The government's case against an ex-CIA officer charged with leaking classified documents to a reporter may not make it to trial because of potential issues with a witness, a federal prosecutor said Friday.
Jeffrey Sterling of O'Fallon, Mo., who worked for the CIA from 1993 to 2002, is accused of leaking secrets about Iran to New York Times reporter James Risen. A 2006 book by Risen, "State of War," revealed details about the CIA's covert spy war with Iran.
But many details of the government's case remain secret and classified. While it is clear from details in the indictment, for instance, that Risen is the alleged recipient of Sterling's disclosures, the indictment refers to Risen only as "Author A." Iran is referred to only as "Country A."
At a pretrial hearing Friday in U.S. District Court, prosecutor William Welch told the judge that "potential witness issues" will determine "whether the case goes to trial or not." He did not elaborate.
Neither the judge nor Welch divulged the witness who posed a problem, talking around the issue in open court because the issue has apparently been addressed to some extent in proceedings that remain under seal. But it seems clear that testimony from Risen, who has not cooperated with the investigation, is key to the government's case.
U.S. District Judge Leonie Brinkema had quashed a pre-indictment subpoena demanding Risen's testimony. And the Justice Department has stringent internal rules for seeking subpoenas from journalists, who enjoy some protection under the First Amendment
Peter Carr, a spokesman for the U.S. Attorney for the Eastern District of Virginia, said Welch was simply addressing the question of whether the government should be required to disclose details of its case and was simply saying that it is premature to do so at this point because the case may never make it to trial.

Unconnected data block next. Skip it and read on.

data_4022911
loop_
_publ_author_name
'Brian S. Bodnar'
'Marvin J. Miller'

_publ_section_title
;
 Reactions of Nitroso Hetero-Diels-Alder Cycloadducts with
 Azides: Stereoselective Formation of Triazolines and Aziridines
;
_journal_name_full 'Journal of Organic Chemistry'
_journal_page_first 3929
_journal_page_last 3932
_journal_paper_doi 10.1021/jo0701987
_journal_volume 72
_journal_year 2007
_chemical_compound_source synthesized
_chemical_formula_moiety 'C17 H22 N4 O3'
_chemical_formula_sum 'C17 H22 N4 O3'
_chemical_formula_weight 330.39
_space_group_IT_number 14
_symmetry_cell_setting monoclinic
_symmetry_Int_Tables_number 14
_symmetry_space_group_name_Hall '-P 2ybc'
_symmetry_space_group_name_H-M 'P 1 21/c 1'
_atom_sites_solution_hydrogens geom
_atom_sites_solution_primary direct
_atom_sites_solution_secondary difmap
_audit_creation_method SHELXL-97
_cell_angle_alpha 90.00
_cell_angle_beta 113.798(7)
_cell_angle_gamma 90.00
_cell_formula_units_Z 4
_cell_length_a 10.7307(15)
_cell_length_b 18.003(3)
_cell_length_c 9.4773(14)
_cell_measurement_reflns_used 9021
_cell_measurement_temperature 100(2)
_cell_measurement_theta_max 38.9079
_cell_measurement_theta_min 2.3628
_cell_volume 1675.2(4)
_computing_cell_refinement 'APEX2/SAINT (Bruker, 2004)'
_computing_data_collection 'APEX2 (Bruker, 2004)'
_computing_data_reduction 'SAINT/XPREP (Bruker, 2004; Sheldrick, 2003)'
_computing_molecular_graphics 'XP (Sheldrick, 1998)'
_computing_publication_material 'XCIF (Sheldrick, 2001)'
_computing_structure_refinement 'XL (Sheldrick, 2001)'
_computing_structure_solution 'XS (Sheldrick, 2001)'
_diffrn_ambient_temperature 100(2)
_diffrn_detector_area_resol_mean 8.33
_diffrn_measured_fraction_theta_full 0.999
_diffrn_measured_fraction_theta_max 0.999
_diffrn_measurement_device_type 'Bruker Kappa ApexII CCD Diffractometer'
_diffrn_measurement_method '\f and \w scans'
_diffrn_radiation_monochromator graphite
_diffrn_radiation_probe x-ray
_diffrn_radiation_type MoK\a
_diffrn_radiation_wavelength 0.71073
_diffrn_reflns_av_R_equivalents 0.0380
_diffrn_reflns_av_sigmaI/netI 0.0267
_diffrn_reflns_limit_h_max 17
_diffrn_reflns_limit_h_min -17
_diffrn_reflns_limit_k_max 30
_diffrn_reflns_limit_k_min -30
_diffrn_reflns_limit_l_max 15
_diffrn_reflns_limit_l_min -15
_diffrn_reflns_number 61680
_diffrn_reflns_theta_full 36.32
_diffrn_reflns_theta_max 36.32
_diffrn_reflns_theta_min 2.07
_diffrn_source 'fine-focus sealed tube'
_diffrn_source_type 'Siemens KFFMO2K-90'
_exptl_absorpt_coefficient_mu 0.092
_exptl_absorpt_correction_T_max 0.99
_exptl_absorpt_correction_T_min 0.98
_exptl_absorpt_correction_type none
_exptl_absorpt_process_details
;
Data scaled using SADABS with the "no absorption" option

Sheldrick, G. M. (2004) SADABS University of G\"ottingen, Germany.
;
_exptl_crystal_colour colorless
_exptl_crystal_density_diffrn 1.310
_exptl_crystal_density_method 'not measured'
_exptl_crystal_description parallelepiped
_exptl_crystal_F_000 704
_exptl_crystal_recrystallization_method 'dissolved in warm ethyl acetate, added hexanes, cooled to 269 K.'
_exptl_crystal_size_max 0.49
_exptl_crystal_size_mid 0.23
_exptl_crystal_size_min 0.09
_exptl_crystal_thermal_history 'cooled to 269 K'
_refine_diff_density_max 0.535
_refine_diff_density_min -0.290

It could be that if the government successfully manages its witness issues that it will have such a strong case that Sterling might be forced to accept a plea bargain.
On the other hand, it could be that the government's case would essentially fall apart if it can't find a way to get Risen's testimony.
Sterling's lawyer, Edward MacMahon, seemed to discount any possibility of a plea bargain when he said during Friday's hearing that "we are going to have a public trial." MacMahon said the fact that so much of the case remains classified is hampering his ability to conduct an aggressive defense and unsuccessfully urged Brinkema to require the government to make additional details of its case public.
The defense also argued unsuccessfully that most of the government's indictment against Sterling should be tossed out. But Brinkema did say that she has doubts about some of the specific counts brought by the government in the indictment, including one accusing Sterling of mail fraud because Risen's book was shipped to retail stores through the Postal Service.
Sterling, who is black, has a long, contentious history with the CIA. He filed a racial discrimination complaint with the agency's Equal Opportunity office in 2000 and followed that up with several federal lawsuits.